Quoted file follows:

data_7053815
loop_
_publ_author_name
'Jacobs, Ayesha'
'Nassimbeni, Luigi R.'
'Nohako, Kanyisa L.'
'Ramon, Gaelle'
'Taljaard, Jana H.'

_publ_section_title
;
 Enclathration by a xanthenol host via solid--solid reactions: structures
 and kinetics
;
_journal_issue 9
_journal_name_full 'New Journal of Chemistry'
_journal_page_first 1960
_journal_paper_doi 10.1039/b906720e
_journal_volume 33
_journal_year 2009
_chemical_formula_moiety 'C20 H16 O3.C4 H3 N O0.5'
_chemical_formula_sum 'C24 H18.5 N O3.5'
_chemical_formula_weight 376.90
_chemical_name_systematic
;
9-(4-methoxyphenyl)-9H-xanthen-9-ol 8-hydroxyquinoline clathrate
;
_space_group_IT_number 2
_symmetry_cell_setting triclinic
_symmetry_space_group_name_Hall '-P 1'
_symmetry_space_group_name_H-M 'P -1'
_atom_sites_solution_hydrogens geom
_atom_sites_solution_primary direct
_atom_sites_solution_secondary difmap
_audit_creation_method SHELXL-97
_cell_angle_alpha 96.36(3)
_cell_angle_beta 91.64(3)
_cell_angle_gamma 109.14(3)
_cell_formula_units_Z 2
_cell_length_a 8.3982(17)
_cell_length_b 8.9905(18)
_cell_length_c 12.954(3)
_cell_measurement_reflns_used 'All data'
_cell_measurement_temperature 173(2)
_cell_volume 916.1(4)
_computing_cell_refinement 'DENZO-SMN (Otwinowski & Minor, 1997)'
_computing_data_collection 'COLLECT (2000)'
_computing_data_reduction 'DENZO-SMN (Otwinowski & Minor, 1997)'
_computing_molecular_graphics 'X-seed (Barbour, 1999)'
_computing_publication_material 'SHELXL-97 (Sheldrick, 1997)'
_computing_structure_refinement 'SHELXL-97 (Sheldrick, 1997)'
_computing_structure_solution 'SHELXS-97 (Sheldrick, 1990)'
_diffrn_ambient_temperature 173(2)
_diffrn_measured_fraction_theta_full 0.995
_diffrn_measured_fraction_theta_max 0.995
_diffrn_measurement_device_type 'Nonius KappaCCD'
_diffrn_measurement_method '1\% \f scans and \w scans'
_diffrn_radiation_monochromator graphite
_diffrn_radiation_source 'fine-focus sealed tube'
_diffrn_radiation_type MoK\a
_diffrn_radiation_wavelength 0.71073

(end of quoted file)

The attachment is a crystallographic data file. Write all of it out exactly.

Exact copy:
data_7053815
loop_
_publ_author_name
'Jacobs, Ayesha'
'Nassimbeni, Luigi R.'
'Nohako, Kanyisa L.'
'Ramon, Gaelle'
'Taljaard, Jana H.'

_publ_section_title
;
 Enclathration by a xanthenol host via solid--solid reactions: structures
 and kinetics
;
_journal_issue 9
_journal_name_full 'New Journal of Chemistry'
_journal_page_first 1960
_journal_paper_doi 10.1039/b906720e
_journal_volume 33
_journal_year 2009
_chemical_formula_moiety 'C20 H16 O3.C4 H3 N O0.5'
_chemical_formula_sum 'C24 H18.5 N O3.5'
_chemical_formula_weight 376.90
_chemical_name_systematic
;
9-(4-methoxyphenyl)-9H-xanthen-9-ol 8-hydroxyquinoline clathrate
;
_space_group_IT_number 2
_symmetry_cell_setting triclinic
_symmetry_space_group_name_Hall '-P 1'
_symmetry_space_group_name_H-M 'P -1'
_atom_sites_solution_hydrogens geom
_atom_sites_solution_primary direct
_atom_sites_solution_secondary difmap
_audit_creation_method SHELXL-97
_cell_angle_alpha 96.36(3)
_cell_angle_beta 91.64(3)
_cell_angle_gamma 109.14(3)
_cell_formula_units_Z 2
_cell_length_a 8.3982(17)
_cell_length_b 8.9905(18)
_cell_length_c 12.954(3)
_cell_measurement_reflns_used 'All data'
_cell_measurement_temperature 173(2)
_cell_volume 916.1(4)
_computing_cell_refinement 'DENZO-SMN (Otwinowski & Minor, 1997)'
_computing_data_collection 'COLLECT (2000)'
_computing_data_reduction 'DENZO-SMN (Otwinowski & Minor, 1997)'
_computing_molecular_graphics 'X-seed (Barbour, 1999)'
_computing_publication_material 'SHELXL-97 (Sheldrick, 1997)'
_computing_structure_refinement 'SHELXL-97 (Sheldrick, 1997)'
_computing_structure_solution 'SHELXS-97 (Sheldrick, 1990)'
_diffrn_ambient_temperature 173(2)
_diffrn_measured_fraction_theta_full 0.995
_diffrn_measured_fraction_theta_max 0.995
_diffrn_measurement_device_type 'Nonius KappaCCD'
_diffrn_measurement_method '1\% \f scans and \w scans'
_diffrn_radiation_monochromator graphite
_diffrn_radiation_source 'fine-focus sealed tube'
_diffrn_radiation_type MoK\a
_diffrn_radiation_wavelength 0.71073